Every nation that invades the City gives it a new name. But before long, new invaders arrive and the City changes hands once again. The natives don’t let themselves get caught up in the unending wars. To them, their home is the Nameless City, and those who try to name it are forever outsiders.
Kaidu is one such outsider. He’s a Dao born and bred–a member of the latest occupying nation. Rat is a native of the Nameless City. At first, she hates Kai for everything he stands for, but his love of his new home may be the one thing that can bring these two unlikely friends together. Let’s hope so, because the fate of the Nameless City rests in their hands.
- First Second, April 06 2016
- SC and HC, 240 pages, 6″ x 9″
- ISBN 978-1626721579
- SC $14.99, HC $21.99
- Order online: Amazon
The Nameless City stands out for bringing lessons of equality and tolerance in a fun and exciting manner. The main characters are from extreme opposites of the social scale but learn to bond over their similarities and shared experiences while working through their differences. Teaching their strengths to uplift the other’s weaknesses. Hard work leads to progress and ultimately success.
But that would be terribly boring and preachy if it wasn’t wrapped in an exciting tale of intrigue, action and adventure. Kaidu’s father is a general and allows us as readers into the goings on of the imperial palace and brings the friendship of our characters in context with the goings on of the city. We all want the underdog to succeed. And while we follow our leads through their adventures it’s the adults in their life that are shaping the narrative.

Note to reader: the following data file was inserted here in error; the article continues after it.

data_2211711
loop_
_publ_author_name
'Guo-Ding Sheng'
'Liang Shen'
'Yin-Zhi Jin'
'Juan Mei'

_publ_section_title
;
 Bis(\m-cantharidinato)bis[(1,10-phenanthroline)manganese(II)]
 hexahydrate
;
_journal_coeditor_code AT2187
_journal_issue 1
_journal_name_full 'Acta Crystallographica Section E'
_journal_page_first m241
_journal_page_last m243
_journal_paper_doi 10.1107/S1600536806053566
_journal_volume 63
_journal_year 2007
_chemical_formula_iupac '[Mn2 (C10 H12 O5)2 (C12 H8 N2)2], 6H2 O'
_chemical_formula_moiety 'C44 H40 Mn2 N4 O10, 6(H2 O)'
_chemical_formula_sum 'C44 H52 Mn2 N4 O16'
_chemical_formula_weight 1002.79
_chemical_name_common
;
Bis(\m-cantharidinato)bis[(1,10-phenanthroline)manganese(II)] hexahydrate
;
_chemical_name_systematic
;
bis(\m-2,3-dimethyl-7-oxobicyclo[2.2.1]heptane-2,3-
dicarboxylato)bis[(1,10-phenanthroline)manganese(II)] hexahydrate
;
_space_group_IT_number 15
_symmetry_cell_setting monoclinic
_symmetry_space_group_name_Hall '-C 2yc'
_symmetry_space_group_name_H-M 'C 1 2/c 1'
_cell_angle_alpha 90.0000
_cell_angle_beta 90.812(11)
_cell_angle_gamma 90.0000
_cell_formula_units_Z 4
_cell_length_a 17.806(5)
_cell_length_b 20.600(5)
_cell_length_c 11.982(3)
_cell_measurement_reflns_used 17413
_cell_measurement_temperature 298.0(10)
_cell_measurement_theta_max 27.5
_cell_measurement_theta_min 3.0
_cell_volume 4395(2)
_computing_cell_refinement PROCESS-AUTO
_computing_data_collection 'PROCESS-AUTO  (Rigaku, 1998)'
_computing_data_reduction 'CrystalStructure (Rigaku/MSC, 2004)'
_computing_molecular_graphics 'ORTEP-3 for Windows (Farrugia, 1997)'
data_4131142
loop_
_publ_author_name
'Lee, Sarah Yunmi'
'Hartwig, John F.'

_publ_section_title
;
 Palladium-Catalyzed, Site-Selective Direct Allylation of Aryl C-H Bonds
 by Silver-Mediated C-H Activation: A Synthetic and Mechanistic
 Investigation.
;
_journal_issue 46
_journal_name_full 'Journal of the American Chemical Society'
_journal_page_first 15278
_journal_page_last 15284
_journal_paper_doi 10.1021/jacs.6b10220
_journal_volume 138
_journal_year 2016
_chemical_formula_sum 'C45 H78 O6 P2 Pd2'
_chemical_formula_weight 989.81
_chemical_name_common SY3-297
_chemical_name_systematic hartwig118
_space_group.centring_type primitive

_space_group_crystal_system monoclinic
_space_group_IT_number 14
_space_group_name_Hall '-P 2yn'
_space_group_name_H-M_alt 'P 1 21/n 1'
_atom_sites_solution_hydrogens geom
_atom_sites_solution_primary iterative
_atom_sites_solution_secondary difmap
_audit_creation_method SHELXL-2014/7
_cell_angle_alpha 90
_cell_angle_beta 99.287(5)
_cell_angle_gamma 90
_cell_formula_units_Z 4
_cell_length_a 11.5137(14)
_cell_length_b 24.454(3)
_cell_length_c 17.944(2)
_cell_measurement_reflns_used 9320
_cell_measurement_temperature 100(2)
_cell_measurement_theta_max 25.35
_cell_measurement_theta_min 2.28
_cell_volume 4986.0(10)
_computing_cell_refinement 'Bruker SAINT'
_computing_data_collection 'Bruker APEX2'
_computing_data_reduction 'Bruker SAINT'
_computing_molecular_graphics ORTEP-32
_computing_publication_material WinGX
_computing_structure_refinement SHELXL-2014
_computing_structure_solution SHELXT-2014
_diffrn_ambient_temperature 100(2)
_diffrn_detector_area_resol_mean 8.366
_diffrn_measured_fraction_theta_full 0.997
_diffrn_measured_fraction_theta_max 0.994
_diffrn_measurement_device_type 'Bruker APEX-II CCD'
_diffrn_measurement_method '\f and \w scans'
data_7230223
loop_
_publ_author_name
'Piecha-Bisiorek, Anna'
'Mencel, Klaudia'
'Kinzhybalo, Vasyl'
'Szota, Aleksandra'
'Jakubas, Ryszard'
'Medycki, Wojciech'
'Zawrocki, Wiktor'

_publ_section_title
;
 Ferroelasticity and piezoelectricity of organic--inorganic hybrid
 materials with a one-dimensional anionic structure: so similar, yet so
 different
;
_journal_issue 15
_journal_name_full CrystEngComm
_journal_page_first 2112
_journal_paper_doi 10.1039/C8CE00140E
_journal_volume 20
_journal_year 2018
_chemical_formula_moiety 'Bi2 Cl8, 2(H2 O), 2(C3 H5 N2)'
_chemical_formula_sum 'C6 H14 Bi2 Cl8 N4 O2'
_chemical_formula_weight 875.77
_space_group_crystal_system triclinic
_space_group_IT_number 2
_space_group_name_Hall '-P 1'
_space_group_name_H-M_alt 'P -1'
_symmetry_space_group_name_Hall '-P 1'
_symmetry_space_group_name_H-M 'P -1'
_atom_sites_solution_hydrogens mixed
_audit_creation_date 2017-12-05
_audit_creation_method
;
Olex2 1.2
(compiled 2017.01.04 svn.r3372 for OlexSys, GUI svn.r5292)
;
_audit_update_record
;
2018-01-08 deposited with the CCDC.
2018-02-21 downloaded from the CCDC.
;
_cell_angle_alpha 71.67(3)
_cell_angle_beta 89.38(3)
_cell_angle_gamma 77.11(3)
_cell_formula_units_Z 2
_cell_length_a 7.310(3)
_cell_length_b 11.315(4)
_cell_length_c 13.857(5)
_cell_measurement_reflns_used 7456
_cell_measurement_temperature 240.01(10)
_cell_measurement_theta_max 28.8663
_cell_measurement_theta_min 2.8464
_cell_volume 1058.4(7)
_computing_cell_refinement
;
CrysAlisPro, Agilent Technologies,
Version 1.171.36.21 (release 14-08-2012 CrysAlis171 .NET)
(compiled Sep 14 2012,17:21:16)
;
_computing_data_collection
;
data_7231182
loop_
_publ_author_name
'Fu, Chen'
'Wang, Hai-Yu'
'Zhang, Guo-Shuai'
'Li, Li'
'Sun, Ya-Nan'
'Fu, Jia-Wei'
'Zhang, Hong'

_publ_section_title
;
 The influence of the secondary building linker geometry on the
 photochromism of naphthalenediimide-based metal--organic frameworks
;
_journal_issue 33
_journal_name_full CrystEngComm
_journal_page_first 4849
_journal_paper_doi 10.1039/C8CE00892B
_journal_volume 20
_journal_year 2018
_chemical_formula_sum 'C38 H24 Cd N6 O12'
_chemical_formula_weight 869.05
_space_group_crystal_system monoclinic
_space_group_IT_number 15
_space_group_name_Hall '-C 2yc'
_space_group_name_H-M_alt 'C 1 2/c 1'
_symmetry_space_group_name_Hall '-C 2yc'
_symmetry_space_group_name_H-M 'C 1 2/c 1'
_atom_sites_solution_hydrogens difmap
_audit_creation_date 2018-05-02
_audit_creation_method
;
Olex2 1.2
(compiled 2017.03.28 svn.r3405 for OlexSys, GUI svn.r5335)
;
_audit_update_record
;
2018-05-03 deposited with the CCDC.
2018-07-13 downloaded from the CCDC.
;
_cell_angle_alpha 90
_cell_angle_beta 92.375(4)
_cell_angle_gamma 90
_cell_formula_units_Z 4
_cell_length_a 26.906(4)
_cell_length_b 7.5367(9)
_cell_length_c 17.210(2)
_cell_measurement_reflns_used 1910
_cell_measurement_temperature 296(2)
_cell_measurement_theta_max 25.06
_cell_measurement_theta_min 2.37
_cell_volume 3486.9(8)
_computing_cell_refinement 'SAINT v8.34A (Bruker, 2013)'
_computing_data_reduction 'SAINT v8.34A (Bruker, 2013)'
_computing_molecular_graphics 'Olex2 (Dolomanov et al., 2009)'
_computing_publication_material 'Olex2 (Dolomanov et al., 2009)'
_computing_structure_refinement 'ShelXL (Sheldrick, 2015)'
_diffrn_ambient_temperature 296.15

It’s truly an all ages work. Take it all or whatever portion is available to the age and understanding of the reader, it adds up to an entertaining read. The characters are multi-faceted, and are defined by the sum of their words and actions; no cookie cutter heroes or villains here. Kaidu and Rat are young and that appeals to children and young adults, but their lack of experience and desire for knowledge present opportunities for growth and development we wouldn’t otherwise see from adult characters.
Hicks presents a fluid and detailed graphic narrative. Every panel is an opportunity to further define the Nameless City and give it real presence. One of her strengths is expression and the characters tell so much from their facial and body expressions. It’s a smaller size book and pages can have up to eight panels, but that’s to tighten the shot onto the character or pan out to present an emotion or significant moment. It flows well.
Bellaire’s colour is effective and uniform, in that they tie together scenes with tones and backgrounds.
Overall The Nameless City is a fun and entertaining read with fluid characters, engaging dialogue and a page-turning plot. It closes with a “to be continued” so we can look forward to The Stone Heart.